Another bug that can't occur here is a memory overwrite due to undersized output parameters. In C one must preallocate the output parameters (like fre, amp, etc.) using malloc() or by declaring them on the stack. If they're too small, hlsvd() might crash (if you're lucky) or silently alter the values of neighboring arrays (if you're not). That can't happen in a Python interface like the one above.

Last but not least, in the C interface some of the output parameters are floats and some are doubles. Python's float type covers both C float and C double, so we don't have to remember which is which.

Our Python call is just two lines of code, and could be one:

root, fre, dam, amp, phase, sv, snoise, rms, nitf, ndiv = \
    hlsvd(y, ndp, tstep, m, nssv, nit)

With this Pythonic interface in mind, let's look at how the interfaces generated by SWIG and ctypes stack up.

Wrapping hlsvd with SWIG

Wrapping anything with SWIG requires describing it to SWIG via an interface (.i) file. In an ideal world, SWIG can infer what it needs to know from a .h file and the interface file just refers SWIG to the .h file. In the case of hlsvd, there's no .h file so I have to describe the interface to SWIG explicitly.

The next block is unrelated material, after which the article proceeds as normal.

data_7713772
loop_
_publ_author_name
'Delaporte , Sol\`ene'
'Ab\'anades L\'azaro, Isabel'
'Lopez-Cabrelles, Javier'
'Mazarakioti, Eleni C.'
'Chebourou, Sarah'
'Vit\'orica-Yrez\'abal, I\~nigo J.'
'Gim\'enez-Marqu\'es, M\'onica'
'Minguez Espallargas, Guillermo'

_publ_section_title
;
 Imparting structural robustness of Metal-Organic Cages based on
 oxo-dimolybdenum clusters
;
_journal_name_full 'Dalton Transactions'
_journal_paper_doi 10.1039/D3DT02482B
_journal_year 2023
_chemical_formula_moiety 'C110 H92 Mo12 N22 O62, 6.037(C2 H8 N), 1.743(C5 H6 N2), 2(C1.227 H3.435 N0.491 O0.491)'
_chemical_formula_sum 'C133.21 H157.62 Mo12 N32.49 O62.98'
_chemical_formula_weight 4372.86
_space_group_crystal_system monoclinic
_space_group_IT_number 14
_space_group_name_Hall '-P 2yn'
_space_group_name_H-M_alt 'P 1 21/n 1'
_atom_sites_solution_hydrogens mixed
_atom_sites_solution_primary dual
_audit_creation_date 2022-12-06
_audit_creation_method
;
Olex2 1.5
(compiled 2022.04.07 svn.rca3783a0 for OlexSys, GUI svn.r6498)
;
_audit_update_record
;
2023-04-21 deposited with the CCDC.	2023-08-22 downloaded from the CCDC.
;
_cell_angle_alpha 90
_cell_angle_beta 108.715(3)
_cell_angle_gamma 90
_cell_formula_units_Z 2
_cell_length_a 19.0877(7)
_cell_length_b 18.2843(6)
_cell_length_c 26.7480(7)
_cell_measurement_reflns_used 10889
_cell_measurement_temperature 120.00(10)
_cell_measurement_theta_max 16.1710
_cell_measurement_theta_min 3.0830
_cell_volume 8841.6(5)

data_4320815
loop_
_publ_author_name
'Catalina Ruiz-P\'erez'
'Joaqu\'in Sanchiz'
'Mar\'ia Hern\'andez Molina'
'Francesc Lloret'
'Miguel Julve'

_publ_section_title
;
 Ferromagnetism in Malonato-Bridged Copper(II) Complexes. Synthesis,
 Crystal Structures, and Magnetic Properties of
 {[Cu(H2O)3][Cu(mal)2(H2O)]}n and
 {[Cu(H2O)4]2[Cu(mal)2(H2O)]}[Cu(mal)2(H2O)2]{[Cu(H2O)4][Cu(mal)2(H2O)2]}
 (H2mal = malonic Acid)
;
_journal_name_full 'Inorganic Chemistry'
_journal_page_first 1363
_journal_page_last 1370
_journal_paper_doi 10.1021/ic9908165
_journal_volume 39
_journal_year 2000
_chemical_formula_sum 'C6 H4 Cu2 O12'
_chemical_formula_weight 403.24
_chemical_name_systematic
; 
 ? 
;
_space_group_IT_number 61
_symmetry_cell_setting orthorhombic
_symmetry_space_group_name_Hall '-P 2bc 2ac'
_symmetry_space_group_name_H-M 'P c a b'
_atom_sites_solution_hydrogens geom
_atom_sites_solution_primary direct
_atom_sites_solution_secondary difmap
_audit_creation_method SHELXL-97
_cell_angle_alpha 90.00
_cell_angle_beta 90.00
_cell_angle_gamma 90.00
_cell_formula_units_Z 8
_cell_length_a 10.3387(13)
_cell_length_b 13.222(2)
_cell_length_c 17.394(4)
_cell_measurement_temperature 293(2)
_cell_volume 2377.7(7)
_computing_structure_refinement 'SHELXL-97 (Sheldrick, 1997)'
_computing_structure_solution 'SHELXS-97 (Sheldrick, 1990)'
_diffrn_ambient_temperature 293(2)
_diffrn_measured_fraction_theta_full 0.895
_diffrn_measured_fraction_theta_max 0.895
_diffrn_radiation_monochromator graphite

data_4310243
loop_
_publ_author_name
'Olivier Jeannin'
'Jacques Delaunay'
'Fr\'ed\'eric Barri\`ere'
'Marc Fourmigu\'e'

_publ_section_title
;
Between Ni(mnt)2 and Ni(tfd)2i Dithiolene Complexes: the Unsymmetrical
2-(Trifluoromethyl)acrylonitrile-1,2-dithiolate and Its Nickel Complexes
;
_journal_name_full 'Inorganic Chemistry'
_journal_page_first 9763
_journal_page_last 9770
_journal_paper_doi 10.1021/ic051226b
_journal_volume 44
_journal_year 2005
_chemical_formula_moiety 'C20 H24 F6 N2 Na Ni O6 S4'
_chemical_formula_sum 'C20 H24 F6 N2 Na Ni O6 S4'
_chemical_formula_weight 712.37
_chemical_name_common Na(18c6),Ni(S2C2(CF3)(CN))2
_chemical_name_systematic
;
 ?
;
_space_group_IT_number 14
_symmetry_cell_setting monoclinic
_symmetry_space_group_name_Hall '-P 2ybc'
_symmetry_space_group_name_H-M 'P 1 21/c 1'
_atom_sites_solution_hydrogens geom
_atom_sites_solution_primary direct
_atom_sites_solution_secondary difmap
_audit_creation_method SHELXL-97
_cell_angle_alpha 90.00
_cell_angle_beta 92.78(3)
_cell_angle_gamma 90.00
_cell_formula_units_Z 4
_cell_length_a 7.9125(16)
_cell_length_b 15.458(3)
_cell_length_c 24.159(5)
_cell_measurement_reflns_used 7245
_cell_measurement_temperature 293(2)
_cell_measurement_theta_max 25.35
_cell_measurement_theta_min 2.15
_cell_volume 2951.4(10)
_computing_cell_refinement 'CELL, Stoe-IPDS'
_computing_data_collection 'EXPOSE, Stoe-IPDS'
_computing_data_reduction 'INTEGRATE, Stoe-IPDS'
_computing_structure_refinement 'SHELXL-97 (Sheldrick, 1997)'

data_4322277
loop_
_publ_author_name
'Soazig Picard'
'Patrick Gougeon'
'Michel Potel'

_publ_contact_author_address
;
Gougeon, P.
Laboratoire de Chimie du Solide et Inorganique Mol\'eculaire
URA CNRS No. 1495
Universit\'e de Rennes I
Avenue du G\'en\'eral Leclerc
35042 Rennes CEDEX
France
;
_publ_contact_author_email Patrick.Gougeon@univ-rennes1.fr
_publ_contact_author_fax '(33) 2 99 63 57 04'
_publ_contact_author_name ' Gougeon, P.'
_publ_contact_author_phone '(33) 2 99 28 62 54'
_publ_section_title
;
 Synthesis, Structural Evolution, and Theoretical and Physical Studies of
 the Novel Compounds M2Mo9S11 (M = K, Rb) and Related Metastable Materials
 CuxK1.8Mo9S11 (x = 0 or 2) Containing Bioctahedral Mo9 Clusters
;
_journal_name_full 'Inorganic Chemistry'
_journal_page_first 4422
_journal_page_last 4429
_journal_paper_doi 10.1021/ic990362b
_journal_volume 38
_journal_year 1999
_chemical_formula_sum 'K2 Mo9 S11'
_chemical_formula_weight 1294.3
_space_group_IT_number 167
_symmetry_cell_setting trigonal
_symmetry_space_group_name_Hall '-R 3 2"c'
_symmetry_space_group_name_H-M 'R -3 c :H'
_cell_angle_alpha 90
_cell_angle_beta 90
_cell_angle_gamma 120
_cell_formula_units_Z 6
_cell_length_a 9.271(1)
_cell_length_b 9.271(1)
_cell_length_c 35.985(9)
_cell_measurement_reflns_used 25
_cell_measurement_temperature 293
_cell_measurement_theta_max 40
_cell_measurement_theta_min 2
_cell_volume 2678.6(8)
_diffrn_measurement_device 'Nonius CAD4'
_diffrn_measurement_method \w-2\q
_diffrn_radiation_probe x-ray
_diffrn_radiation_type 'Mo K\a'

Complications arise with hlsvd() because it takes arrays (rather than simple types) as input parameters. Further complications result from the fact that it expects to be passed pre-allocated arrays to which it will write output. This is standard stuff with C but takes some work to express in a pointer-less language like Python.

The resulting code is something only a mother could love. I should point out that I think SWIG is near miraculous in what it can do, and I don't intend any of my snide comments as criticism of SWIG or its developers. It's just that autotranslated code has all the charm of autotranslated writing. If you've ever used Babelfish, you know what I'm talking about. Meaning is (usually) preserved, albeit crudely, but all the idioms are lost and it's eminently clear that the text (or in this case, the interface) was not created by a native speaker.